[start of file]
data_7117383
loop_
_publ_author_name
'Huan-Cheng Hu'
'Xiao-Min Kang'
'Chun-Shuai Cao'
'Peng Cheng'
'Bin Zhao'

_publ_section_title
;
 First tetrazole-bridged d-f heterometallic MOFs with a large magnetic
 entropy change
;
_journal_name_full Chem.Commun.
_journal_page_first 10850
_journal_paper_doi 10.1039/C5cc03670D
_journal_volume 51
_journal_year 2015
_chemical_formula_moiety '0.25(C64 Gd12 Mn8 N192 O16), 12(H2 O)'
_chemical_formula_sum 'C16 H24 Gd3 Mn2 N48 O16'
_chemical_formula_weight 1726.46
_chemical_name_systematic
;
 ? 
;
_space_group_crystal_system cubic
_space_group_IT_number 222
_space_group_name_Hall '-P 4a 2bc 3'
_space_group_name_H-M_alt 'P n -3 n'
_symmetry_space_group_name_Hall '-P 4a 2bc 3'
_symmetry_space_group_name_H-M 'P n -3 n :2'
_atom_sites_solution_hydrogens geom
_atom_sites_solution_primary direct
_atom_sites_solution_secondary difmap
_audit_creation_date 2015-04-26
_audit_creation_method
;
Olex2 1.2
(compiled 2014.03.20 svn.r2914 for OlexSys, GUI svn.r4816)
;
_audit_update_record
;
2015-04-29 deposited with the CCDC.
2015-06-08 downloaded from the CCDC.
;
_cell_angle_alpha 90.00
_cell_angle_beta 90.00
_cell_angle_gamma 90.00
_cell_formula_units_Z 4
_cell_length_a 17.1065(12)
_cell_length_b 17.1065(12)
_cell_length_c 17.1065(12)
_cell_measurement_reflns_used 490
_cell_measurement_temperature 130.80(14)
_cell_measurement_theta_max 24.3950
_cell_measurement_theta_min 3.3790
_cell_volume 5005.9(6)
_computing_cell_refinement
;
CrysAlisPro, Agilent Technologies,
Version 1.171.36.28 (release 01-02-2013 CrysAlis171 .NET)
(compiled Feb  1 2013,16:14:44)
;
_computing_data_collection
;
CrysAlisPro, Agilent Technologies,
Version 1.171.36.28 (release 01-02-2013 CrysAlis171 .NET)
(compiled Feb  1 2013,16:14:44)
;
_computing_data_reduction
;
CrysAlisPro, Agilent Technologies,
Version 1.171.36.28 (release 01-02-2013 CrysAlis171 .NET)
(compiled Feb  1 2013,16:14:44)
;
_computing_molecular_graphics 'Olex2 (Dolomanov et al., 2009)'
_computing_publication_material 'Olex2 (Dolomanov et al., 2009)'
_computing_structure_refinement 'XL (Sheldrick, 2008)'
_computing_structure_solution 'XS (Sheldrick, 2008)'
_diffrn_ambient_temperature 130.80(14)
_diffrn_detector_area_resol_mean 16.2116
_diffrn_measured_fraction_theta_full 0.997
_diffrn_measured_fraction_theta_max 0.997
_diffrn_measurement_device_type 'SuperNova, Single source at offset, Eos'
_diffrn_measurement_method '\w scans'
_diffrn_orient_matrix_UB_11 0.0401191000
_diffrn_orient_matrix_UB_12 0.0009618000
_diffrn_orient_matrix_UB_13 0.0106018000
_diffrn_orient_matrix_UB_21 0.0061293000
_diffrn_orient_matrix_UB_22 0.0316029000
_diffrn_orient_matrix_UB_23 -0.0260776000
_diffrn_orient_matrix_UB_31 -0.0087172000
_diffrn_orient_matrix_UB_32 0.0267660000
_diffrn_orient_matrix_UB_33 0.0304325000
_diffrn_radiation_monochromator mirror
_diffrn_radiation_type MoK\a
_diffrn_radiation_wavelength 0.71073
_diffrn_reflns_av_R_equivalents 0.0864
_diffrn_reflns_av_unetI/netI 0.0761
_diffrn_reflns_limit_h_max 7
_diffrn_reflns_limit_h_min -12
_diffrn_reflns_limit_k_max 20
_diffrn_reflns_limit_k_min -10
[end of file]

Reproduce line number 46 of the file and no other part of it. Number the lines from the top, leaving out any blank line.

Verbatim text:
_cell_angle_alpha 90.00